Friday, April 30: Marcus Stroman vs. Chase Anderson, 7:05 p.m. on SNY
Stroman (2021): 24.0 IP, 15 K, 5 BB, 1 HR, 2.25 ERA, 3.13 FIP, 0.96 WHIP, 0.7 bWAR
Stroman’s last start was filled with bad vibes as he took his first loss of the season. Entering the outing with a 0.90 ERA and coming off his fantastic eight-inning performance, he allowed a season-high five runs (four earned) and eight hits while walking two and striking out four. He had issues with the umpire’s strike zone and looked visibly uncomfortable, never quite settling into a rhythm as he had in his first three starts. Stroman will hope his early season success against the Phillies will continue, as he earned wins in each of this two starts against Philadelphia this year. In those two outings, he went a combined 12.0 innings and allowed one earned run on seven hits.
Anderson (2021): 16.2 IP, 13 K, 8 BB, 3 HR, 6.48 ERA, 5.67 FIP, 1.44 WHIP, -0.2 bWAR
Anderson had his worst start of the year on Sunday against the Colorado Rockies. He was tagged for six earned runs on six hits in 3.2 innings, as his ERA ballooned from 4.15 to 6.48. The Phillies have not yet won a game that Anderson has pitched in this season. He has already faced the Mets twice, pitching to a 4.00 ERA in those two appearances. In the first outing at Citizens Bank Park, he took the loss while allowing two earned runs in five innings, and he got a no decision at Citi Field one week later, allowing two earned runs in his four innings of work.
Saturday, May 1: Taijuan Walker vs. Zack Wheeler, 6:05 p.m. on SNY
Walker (2021): 21.0 IP, 23 K, 14 BB, 0 HR, 2.14 ERA, 3.04 FIP, 1.24 WHIP, 0.5 bWAR
Walker battled in his last start to give the club seven terrific innings one day after Stroman failed to give the club length. He didn’t have it early on, but a few defensive gems helped keep runs off the board, which gave him time to settle in and find his groove. In the end, he held Washington to three hits and no runs while walking three and striking out four. Walker now sports the second-best ERA among starters on the Mets, behind deGrom, and he has been a fantastic late find for the club to round out the rotation. In his first start against the Phillies in game one of a doubleheader, he went 4.1 innings and struck out a season-high eight while allowing one run on three hits.
Wheeler (2021): 31.2 IP, 35 K, 11 BB, 4 HR, 3.13 ERA, 3.66 FIP, 1.11 WHIP, 1.0 bWAR
Wheeler is coming off his best start of the young season on Monday against the Cardinals. In that start, he went eight innings and limited St. Louis to one run on one hit with nine strikeouts. He threw a season-high 114 pitches, with 73 of them (64%) going for strikes. This comes after a start against the San Francisco Giants where he served up three home runs and was charged with four earned runs over 5.2 innings. In his first start against his old club on April 14, he took the loss while allowing three earned runs over 6.1 innings. In four total starts against the Mets between last year and this year, he has a 3.71 ERA in 26.2 innings.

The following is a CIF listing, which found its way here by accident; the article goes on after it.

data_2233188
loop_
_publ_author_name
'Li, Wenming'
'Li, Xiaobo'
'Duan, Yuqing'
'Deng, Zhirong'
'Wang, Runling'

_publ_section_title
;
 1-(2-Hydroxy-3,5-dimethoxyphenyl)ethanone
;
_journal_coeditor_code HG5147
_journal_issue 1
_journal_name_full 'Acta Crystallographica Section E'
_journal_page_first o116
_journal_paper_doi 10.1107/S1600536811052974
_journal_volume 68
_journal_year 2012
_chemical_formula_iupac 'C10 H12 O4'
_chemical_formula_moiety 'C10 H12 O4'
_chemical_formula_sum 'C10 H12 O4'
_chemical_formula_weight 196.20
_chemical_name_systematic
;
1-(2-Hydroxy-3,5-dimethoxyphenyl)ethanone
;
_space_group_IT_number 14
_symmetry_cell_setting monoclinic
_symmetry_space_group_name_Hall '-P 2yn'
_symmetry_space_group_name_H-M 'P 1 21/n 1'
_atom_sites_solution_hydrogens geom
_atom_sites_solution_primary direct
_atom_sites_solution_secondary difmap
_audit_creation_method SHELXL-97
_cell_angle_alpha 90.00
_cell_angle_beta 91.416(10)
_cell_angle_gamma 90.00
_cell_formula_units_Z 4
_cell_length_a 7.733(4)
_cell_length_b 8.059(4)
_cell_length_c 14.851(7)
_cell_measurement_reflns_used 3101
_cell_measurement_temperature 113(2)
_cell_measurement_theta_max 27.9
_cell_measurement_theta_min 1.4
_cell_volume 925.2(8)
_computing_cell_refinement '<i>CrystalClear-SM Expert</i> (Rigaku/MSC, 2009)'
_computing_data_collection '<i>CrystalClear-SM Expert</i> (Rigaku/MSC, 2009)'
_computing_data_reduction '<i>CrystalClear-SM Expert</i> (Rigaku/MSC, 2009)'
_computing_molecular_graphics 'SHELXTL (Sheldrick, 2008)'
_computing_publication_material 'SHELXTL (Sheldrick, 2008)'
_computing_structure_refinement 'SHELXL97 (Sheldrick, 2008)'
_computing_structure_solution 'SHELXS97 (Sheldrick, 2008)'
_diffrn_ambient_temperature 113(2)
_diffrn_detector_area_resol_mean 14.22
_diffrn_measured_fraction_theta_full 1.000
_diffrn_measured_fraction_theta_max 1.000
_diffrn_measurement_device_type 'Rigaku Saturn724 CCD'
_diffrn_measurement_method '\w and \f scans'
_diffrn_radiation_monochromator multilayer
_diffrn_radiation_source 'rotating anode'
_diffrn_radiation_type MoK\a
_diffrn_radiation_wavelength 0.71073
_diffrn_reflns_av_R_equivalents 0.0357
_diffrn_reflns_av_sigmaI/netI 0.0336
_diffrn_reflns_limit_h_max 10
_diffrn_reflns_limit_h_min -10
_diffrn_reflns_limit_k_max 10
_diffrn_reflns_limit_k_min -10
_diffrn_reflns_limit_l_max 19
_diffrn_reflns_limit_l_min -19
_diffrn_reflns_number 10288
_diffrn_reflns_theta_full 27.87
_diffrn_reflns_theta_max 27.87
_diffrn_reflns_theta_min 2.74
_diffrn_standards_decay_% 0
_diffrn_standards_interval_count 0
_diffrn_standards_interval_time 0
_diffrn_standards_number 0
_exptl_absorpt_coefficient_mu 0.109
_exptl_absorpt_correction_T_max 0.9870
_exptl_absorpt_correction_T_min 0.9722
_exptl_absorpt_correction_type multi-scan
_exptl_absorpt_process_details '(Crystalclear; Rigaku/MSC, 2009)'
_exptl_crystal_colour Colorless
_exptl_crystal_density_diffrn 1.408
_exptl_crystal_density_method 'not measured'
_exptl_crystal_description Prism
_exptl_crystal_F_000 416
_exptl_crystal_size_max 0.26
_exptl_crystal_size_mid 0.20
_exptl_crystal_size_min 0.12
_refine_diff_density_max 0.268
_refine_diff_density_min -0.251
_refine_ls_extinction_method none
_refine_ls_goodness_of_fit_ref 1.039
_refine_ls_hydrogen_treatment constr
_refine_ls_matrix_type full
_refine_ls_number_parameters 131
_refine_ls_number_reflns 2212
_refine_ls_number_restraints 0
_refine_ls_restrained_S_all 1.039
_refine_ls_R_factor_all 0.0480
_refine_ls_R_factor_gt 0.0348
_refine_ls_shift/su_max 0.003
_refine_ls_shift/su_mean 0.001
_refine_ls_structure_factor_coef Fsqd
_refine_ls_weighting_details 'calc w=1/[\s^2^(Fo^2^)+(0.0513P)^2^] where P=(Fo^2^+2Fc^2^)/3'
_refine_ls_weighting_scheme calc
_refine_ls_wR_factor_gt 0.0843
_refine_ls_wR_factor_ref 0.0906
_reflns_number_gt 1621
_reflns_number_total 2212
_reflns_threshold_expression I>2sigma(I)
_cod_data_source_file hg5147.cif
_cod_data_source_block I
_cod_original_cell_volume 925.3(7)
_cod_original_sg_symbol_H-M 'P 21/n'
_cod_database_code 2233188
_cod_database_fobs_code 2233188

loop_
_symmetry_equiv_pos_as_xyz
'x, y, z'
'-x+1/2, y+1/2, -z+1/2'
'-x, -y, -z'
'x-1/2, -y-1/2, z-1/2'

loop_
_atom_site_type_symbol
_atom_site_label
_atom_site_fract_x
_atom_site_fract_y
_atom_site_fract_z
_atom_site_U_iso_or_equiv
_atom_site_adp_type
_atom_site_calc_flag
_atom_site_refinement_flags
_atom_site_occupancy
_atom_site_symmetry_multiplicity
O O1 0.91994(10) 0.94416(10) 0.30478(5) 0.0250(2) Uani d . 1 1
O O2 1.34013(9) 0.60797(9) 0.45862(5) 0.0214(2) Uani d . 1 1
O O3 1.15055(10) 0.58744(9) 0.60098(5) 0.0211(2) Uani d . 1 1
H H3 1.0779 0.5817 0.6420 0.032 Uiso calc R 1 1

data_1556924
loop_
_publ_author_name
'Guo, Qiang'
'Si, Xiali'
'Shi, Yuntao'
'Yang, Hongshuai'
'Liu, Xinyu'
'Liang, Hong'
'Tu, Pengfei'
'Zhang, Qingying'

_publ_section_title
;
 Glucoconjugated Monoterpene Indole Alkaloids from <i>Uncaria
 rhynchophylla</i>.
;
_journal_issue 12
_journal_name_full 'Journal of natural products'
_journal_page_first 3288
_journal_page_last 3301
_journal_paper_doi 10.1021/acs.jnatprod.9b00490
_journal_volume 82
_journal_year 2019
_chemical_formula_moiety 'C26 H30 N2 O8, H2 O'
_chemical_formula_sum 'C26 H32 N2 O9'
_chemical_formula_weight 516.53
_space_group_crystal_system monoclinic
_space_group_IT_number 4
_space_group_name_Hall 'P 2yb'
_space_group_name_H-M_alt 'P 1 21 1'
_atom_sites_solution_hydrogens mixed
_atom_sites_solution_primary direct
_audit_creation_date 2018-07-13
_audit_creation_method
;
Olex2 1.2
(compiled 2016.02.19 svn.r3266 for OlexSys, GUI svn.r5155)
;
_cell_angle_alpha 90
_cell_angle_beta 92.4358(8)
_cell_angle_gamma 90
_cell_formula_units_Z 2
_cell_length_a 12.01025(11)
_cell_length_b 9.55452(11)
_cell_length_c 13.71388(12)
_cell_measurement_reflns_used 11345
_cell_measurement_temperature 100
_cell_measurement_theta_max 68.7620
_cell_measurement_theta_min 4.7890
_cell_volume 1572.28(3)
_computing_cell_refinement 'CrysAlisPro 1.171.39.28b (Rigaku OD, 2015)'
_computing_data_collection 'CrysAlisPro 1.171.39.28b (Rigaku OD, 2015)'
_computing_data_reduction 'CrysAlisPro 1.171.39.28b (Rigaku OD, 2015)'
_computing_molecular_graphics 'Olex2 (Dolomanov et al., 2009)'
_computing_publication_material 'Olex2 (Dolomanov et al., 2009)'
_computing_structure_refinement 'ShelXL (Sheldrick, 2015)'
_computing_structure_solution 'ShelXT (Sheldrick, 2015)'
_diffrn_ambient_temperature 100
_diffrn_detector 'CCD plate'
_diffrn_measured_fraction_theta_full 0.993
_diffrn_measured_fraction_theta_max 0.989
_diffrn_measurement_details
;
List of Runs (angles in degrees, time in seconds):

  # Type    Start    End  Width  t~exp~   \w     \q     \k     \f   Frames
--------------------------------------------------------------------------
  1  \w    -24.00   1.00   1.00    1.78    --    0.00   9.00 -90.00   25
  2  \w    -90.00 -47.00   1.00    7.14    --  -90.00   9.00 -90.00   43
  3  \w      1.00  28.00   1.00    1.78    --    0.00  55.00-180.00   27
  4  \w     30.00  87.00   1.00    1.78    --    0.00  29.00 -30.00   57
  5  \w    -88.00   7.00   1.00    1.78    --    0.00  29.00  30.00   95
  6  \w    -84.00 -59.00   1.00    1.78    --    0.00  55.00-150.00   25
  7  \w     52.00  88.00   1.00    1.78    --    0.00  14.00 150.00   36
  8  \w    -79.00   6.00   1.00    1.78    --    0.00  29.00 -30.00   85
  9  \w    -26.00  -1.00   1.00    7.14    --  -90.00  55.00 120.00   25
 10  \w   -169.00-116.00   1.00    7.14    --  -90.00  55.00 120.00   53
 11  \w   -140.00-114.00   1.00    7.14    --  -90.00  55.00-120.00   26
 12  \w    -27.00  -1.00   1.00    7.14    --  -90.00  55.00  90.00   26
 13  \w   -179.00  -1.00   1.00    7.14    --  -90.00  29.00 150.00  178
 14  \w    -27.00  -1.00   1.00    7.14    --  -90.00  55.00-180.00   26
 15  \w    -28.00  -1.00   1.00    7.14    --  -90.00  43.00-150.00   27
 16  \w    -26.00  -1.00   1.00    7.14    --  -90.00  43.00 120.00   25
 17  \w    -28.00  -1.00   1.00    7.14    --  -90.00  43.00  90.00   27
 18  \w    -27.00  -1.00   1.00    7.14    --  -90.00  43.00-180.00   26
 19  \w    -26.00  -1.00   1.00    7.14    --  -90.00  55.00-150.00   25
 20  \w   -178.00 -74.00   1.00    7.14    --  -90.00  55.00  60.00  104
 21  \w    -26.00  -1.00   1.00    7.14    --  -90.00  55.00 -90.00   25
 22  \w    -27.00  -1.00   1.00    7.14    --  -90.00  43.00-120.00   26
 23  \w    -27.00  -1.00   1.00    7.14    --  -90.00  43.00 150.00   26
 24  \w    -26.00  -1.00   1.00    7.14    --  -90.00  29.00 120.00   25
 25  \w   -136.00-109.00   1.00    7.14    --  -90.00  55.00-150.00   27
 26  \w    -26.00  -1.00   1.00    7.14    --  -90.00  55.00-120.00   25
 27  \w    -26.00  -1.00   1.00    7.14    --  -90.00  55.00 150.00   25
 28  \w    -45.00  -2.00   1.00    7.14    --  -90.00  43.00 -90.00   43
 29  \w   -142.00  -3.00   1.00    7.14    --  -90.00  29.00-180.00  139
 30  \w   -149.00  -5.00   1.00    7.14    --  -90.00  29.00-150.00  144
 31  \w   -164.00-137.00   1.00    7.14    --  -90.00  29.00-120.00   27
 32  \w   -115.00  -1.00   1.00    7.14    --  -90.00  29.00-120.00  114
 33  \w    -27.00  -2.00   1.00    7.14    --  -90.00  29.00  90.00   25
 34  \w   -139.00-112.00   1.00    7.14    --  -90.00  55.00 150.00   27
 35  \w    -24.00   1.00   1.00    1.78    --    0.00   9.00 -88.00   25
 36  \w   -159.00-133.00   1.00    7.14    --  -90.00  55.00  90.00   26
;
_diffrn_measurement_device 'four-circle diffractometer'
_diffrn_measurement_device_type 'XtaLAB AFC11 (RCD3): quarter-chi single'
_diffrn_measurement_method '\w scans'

Sunday, May 2: David Peterson vs. Zach Eflin, 7:08 p.m. on ESPN
Peterson (2021): 19.1 IP, 21 K, 6 BB, 4 HR, 5.59 ERA, 4.69 FIP, 1.24 WHIP, -0.5 bWAR
You couldn’t ask for much more from Peterson in his last start. He held a potent Boston offense to four hits and two earned runs over six innings, but it wasn’t enough to help him avoid his third loss in four starts this year. So far, Peterson has traded one good start for one bad start, which is par for the course with what you would expect from your fifth starter, but that doesn’t bode well for him on Sunday night pitching in front of a national TV audience. He will hope things go better than they did in his first start in Citizens Bank Park, where he was tattooed for six earned runs in four-plus innings and endured a catastrophic first frame.
Eflin (2021): 32.2 IP, 27 K, 2 BB, 3 HR, 3.58 ERA, 2.81 FIP, 1.07 WHIP, 0.8 bWAR
Eflin took his first loss of the season on Tuesday, allowing a season-high five earned runs and nine hits while striking out eight over 6.2 innings against the Cardinals. As a result, his ERA jumped from 2.77 to 3.58. He has allowed the most hits in the National League (33), but he has only issued two free passes and his 0.55 BB/9 and 1.6% BB% are the second-best marks among qualified National League starters behind only Corbin Burnes. It’s still early, but the signs so far for Eflin have been very positive, and he could finally be establishing himself as the pitcher the Phillies always hoped he would be.
Prediction: The Mets drop two of three in Philadelphia for the second time this season.